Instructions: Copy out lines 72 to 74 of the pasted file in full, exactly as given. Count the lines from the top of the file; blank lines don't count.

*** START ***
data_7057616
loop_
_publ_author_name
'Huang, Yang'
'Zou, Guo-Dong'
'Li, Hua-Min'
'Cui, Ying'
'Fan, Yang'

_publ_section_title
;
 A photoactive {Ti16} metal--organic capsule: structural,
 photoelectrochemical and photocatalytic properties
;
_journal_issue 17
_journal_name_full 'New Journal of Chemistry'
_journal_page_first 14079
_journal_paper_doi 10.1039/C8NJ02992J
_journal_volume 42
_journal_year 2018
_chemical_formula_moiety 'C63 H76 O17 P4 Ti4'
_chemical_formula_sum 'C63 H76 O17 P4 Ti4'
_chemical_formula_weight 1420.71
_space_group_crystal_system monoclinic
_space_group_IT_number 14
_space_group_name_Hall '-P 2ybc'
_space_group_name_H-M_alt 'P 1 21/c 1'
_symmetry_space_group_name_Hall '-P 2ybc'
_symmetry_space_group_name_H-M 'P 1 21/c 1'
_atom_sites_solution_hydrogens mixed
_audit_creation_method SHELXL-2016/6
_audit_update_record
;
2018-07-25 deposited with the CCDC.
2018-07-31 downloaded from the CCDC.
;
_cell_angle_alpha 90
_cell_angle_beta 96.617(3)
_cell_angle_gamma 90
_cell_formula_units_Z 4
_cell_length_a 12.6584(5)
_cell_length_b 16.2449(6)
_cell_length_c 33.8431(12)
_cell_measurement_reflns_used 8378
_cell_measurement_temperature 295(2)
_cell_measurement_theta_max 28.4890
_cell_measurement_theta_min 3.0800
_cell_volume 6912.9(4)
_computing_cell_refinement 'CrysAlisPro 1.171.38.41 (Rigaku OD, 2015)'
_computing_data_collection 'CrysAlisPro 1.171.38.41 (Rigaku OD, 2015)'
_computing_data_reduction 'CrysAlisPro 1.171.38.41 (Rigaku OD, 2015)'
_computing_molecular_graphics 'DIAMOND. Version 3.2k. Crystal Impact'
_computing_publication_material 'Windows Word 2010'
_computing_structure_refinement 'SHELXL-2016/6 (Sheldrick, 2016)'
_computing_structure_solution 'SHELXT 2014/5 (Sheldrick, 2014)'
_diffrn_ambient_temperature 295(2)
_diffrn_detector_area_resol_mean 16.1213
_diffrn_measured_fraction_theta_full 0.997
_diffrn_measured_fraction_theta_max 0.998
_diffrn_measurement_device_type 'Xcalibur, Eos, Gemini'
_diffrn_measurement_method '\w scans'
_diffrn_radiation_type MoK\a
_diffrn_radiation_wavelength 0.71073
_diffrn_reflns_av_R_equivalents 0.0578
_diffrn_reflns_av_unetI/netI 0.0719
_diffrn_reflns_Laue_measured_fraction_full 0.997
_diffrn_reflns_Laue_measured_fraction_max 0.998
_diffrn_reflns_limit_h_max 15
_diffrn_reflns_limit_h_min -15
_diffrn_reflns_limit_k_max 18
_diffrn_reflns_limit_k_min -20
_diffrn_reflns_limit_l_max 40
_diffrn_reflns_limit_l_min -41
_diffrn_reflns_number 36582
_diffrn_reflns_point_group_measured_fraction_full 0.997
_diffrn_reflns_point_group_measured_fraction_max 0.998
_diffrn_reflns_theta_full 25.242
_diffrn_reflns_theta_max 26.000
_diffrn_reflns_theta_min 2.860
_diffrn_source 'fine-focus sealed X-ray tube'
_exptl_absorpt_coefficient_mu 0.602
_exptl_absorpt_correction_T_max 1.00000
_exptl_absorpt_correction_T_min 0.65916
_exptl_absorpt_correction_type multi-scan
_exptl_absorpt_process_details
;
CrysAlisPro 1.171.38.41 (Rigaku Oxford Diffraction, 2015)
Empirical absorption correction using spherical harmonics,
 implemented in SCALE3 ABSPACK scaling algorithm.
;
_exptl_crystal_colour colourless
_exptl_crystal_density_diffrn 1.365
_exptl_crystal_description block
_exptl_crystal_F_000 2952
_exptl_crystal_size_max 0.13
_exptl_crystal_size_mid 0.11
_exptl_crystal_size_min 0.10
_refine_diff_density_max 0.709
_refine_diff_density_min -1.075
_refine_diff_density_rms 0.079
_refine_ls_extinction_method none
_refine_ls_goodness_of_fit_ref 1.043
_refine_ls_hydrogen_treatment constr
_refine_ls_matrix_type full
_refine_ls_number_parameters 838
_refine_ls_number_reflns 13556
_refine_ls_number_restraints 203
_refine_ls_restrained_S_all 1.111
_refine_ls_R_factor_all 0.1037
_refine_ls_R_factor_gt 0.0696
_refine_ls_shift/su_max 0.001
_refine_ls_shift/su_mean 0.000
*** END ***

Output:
_diffrn_reflns_limit_l_min -41
_diffrn_reflns_number 36582
_diffrn_reflns_point_group_measured_fraction_full 0.997